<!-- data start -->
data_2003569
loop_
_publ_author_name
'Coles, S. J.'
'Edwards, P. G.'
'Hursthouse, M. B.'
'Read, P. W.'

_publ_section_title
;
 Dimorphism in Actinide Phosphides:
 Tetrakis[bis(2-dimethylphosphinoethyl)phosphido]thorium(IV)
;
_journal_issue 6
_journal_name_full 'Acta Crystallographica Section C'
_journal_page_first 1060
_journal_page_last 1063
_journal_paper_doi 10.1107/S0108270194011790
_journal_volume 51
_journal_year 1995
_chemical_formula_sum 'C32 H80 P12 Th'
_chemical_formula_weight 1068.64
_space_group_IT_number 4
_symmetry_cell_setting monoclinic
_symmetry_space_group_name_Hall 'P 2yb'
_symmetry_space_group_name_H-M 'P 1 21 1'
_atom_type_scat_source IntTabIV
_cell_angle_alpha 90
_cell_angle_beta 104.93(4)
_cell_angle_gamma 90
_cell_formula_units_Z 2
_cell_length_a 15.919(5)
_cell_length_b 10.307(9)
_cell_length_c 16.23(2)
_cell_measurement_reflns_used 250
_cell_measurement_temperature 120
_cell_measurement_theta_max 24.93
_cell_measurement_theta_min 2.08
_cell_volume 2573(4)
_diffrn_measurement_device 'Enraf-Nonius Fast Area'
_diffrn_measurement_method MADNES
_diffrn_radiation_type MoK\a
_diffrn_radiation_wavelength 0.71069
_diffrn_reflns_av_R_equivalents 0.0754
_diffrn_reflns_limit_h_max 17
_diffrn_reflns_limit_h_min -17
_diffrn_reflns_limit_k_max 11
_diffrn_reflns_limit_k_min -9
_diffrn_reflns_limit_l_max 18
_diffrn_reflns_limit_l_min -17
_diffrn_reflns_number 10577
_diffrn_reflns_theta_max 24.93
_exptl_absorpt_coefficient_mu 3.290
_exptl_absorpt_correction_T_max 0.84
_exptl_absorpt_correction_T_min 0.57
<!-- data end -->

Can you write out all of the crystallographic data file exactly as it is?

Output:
data_2003569
loop_
_publ_author_name
'Coles, S. J.'
'Edwards, P. G.'
'Hursthouse, M. B.'
'Read, P. W.'

_publ_section_title
;
 Dimorphism in Actinide Phosphides:
 Tetrakis[bis(2-dimethylphosphinoethyl)phosphido]thorium(IV)
;
_journal_issue 6
_journal_name_full 'Acta Crystallographica Section C'
_journal_page_first 1060
_journal_page_last 1063
_journal_paper_doi 10.1107/S0108270194011790
_journal_volume 51
_journal_year 1995
_chemical_formula_sum 'C32 H80 P12 Th'
_chemical_formula_weight 1068.64
_space_group_IT_number 4
_symmetry_cell_setting monoclinic
_symmetry_space_group_name_Hall 'P 2yb'
_symmetry_space_group_name_H-M 'P 1 21 1'
_atom_type_scat_source IntTabIV
_cell_angle_alpha 90
_cell_angle_beta 104.93(4)
_cell_angle_gamma 90
_cell_formula_units_Z 2
_cell_length_a 15.919(5)
_cell_length_b 10.307(9)
_cell_length_c 16.23(2)
_cell_measurement_reflns_used 250
_cell_measurement_temperature 120
_cell_measurement_theta_max 24.93
_cell_measurement_theta_min 2.08
_cell_volume 2573(4)
_diffrn_measurement_device 'Enraf-Nonius Fast Area'
_diffrn_measurement_method MADNES
_diffrn_radiation_type MoK\a
_diffrn_radiation_wavelength 0.71069
_diffrn_reflns_av_R_equivalents 0.0754
_diffrn_reflns_limit_h_max 17
_diffrn_reflns_limit_h_min -17
_diffrn_reflns_limit_k_max 11
_diffrn_reflns_limit_k_min -9
_diffrn_reflns_limit_l_max 18
_diffrn_reflns_limit_l_min -17
_diffrn_reflns_number 10577
_diffrn_reflns_theta_max 24.93
_exptl_absorpt_coefficient_mu 3.290
_exptl_absorpt_correction_T_max 0.84
_exptl_absorpt_correction_T_min 0.57